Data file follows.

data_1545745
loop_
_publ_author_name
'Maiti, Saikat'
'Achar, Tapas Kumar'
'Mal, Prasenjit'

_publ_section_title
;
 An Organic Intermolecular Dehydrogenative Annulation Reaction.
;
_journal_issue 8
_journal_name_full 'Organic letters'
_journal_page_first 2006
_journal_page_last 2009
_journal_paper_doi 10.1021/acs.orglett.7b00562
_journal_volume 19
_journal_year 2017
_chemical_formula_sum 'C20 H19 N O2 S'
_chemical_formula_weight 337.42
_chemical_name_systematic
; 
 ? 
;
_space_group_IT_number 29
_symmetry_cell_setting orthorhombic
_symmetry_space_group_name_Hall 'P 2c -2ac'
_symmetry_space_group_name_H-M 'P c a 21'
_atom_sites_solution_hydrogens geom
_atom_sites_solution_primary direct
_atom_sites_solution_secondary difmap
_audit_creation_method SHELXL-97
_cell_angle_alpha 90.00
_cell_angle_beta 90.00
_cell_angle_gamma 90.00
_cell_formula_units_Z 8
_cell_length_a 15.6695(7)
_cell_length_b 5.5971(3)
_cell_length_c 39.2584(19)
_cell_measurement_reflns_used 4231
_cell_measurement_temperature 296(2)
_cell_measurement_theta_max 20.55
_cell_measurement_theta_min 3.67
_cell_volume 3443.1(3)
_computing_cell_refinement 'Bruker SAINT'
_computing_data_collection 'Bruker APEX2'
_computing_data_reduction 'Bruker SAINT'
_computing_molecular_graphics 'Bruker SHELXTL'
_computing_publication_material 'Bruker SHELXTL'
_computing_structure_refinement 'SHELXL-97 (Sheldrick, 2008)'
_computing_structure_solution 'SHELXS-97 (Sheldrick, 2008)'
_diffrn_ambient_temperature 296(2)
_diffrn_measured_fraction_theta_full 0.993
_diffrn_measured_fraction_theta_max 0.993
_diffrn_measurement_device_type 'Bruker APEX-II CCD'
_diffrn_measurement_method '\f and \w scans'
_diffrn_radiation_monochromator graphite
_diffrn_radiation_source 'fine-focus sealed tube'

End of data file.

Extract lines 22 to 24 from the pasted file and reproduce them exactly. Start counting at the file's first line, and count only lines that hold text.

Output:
 ? 
;
_space_group_IT_number 29